These summary statements may not represent every Non-Lordship teacher because they differ among themselves on some details. Many of the best Non-Lordship teachers are now in print and what they are saying in their books cannot easily be denied. Four of the books that I have read in connection with these studies are: Balancing the Christian Life and So Great Salvation, by Charles Ryrie; Absolutely Free, by Zane Hodges and Sin, the Savior and Salvation, by Robert P. Lightner. Lightner's book is by far the best of the four. It is the most scholarly of the four.
In his book, Essential Truths of the Christian Faith, R. C. Sproul offers this definition:
Regeneration is the theological term used to describe rebirth. It refers to a new generating, a new genesis, a new beginning. It is more than "turning over a new leaf"; it marks the beginning of a new life in a radically renewed person.Non-Lordship preachers teach that one can experience the new birth (regeneration) and not be transformed. The sinner may turn from his sin or he may not. He may change the direction of his life-style or he may not. He may be a disciple or he may not. He may love God and hate sin or he may not.
Regeneration is the work of the Holy Spirit upon those who are spiritually dead (see Ephesians 2:1-10). The Spirit recreates the human heart, quickening it from spiritual death to spiritual life. Regenerate people are new creations.
Regeneration is not to be confused with the full experience of conversion. Just as birth is our initiation, our first entrance into life outside the womb, so our spiritual rebirth is the starting point of our spiritual life. It occurs by God's divine initiative and is an act that is sovereign, immediate, and instantaneous. An awareness of our conversion may be gradual. Yet rebirth itself is instantaneous. No one can be partially reborn any more than a woman can be partially pregnant.
Regeneration is not the fruit or result of faith. Rather, regeneration precedes faith as the necessary condition for faith. We also do not in any way dispose ourselves toward regeneration or cooperate as co-workers with the Holy Spirit to bring it to pass. We do not decide or choose to be regenerated. God chooses to regenerate us before we will ever choose to embrace Him. To be sure, after we have been regenerated by the sovereign grace of God, we do choose, act, cooperate, and believe in Christ.
The Lordship view of regeneration is that regeneration is the supernatural work of God, whereby the sinner is transformed by the giving of new life in Christ. As a result of this new life there will also be certain changes in the sinner's life. There will be deliverance from the dominion of sin as well as a desire and a power to live a godly life. It would be impossible for one to experience regeneration and remain unchanged. Transformation is the clearest evidence of regeneration.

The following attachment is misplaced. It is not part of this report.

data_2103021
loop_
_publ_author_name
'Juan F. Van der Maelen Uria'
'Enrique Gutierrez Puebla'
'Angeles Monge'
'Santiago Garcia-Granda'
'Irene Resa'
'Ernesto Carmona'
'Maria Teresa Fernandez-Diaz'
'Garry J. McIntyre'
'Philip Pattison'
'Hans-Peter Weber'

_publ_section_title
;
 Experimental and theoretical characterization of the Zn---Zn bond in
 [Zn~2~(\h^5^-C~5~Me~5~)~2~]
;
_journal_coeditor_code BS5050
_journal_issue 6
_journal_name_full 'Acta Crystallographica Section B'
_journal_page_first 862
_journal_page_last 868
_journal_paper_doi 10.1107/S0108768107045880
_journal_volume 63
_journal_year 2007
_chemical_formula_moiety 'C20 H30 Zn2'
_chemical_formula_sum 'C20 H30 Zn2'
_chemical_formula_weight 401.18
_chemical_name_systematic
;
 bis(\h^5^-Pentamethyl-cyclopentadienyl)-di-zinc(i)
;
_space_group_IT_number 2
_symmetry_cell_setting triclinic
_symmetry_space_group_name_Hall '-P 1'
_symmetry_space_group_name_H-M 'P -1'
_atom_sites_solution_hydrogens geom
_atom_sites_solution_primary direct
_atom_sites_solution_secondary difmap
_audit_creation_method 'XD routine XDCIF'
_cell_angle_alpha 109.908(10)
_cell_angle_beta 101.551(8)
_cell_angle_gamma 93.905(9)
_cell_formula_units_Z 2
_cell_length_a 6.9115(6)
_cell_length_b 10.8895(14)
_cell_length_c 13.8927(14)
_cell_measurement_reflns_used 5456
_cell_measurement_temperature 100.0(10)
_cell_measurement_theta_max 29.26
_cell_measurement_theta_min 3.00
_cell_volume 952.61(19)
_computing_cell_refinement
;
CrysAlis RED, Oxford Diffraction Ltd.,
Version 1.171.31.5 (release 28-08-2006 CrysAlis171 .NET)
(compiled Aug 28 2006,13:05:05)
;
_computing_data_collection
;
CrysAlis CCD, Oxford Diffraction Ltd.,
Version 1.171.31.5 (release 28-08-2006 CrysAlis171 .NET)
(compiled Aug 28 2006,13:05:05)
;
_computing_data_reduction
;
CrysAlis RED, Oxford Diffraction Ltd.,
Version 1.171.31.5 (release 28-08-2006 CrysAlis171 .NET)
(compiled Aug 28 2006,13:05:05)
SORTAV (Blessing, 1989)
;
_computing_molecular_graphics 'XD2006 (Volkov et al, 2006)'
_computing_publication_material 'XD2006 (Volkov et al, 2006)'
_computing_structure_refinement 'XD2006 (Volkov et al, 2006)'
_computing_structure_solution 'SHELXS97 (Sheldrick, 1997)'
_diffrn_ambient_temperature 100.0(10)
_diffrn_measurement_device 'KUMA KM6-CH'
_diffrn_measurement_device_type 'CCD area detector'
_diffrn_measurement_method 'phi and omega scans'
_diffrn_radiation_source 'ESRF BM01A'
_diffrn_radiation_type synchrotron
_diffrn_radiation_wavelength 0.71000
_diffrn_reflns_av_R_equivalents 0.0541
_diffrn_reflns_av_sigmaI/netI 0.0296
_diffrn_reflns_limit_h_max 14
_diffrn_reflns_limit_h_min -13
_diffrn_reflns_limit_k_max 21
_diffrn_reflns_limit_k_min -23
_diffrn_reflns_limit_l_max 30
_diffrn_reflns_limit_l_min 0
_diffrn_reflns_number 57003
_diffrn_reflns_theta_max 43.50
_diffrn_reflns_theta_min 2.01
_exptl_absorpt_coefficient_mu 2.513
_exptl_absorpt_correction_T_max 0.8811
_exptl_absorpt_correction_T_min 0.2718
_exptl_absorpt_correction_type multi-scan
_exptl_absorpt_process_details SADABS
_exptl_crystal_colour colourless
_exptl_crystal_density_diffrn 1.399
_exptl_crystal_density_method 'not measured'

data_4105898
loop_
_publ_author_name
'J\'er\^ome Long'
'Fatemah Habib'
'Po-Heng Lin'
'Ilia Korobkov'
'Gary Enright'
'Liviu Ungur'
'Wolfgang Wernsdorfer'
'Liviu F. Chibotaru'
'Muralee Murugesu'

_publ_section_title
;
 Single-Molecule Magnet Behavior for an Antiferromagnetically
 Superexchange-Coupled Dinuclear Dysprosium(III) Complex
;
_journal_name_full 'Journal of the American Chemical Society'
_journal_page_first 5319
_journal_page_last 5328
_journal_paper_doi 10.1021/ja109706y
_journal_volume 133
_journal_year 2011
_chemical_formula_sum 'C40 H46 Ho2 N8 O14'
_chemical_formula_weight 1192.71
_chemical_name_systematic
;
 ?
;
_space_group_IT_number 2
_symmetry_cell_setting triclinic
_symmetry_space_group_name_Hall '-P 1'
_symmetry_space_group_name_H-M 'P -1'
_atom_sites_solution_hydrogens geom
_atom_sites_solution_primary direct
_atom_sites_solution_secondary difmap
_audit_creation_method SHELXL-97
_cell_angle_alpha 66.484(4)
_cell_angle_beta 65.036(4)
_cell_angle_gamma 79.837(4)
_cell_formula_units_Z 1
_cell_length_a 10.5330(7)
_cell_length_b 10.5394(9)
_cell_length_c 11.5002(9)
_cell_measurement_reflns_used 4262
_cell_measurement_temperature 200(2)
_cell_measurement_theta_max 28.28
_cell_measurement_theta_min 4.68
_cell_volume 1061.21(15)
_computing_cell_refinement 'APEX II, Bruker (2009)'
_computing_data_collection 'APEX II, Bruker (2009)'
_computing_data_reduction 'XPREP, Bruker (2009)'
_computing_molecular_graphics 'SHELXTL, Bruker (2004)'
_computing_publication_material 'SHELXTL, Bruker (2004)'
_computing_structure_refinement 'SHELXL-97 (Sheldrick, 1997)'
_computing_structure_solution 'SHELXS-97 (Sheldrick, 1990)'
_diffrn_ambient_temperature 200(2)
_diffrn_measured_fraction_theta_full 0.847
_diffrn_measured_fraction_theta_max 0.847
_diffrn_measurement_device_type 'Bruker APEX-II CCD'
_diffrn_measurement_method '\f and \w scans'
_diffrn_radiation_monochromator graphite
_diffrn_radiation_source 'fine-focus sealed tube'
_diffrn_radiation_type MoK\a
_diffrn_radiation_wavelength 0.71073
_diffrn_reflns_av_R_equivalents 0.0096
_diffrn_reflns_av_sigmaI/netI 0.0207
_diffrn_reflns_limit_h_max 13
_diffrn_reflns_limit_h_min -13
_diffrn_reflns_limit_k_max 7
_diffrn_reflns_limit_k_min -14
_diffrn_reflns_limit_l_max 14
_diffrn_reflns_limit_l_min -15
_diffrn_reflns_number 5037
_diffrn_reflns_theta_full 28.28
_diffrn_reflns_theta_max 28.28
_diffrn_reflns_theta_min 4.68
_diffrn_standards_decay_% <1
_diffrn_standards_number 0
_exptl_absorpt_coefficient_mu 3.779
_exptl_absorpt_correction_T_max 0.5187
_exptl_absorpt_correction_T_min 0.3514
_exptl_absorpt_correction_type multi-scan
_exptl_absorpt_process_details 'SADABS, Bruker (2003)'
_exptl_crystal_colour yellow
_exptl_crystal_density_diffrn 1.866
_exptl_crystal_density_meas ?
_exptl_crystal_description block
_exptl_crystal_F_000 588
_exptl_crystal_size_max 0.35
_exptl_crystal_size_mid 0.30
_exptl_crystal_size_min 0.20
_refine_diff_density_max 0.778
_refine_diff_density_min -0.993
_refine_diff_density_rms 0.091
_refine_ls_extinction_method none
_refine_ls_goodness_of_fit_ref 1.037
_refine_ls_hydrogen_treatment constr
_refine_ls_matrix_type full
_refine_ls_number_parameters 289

True conversion will result in a life that seeks after new obedience and good works. It is incredible to think that one can experience the powerful, supernatural work of regeneration and still have a rebel's heart and live a rebel's life. Certainly the new convert needs to grow in grace and knowledge and there will be a sincere desire to know and grow. His affections will be fixed on Jesus-not perfectly but purposefully. Since his will is changed in regeneration he will now have a desire to do the will of God despite of many failures. His prayer will be "Thy will be done." He will not fall into the ditch of presumption because in front of the ditch of presumption there is a hedge row of God's precepts. Nor will he fall into the ditch of despair because in front of the ditch of despair there is a hedge row of God's promises.
Yes, Christians can and do sin and sometimes grievously. Christians can stumble and fall and they make many crooked steps on their way to the Celestial City. Yes, they can grow cold and they do. Yes, there are failures and sometimes serious failures. Though the winds of temptation and weakness may blow their little ship off course, nevertheless, when the storm subsides they will always get on course again.
The Non-Lordship teaching on regeneration would hold that it is the supernatural work of God whereby the sinner is imparted new life, but not necessarily the transformation of life. Changes may or may not take place in the life of the supposed convert. There may be the power of deliverance over authority and dominion of sin or there may not be. There may be the power to live a godly life or there may not be. It could be possible to experience regeneration and remain unchanged. Transformation is not necessarily the evidence of salvation.
It must be emphasized that the differences in these two views are not minor. The doctrine of salvation is involved. The two views are as opposite as black and white, as incompatible as oil and water-a fact acknowledged on both sides of the debate. Both camps are evangelical and convinced that their position is Scriptural. One thing is clear-they cannot both be correct interpretations of the Bible.
One of the fundamental differences between the Lordship teaching and the Non-Lordship teaching is just where they place regeneration in their ordo salutis (order of salvation).
The Lordship teaching puts the order of salvation as follows: 1) Regeneration, 2) Faith (which includes repentance), 3) Justification, 4) Sanctification (distinct from but always joined to justification), and 5) Glorification.
The Non-Lordship teachers have much disagreement among themselves on the order of salvation; however, I do not know of one of their leading teachers who agree with the Lordship view. For futher insight into the work of regeneration consult these Baptist sources: James P. Boyce's Abstract of Systematic Theology, pp. 373ff, and John L. Dagg's Manual of Theology, pp. 277ff.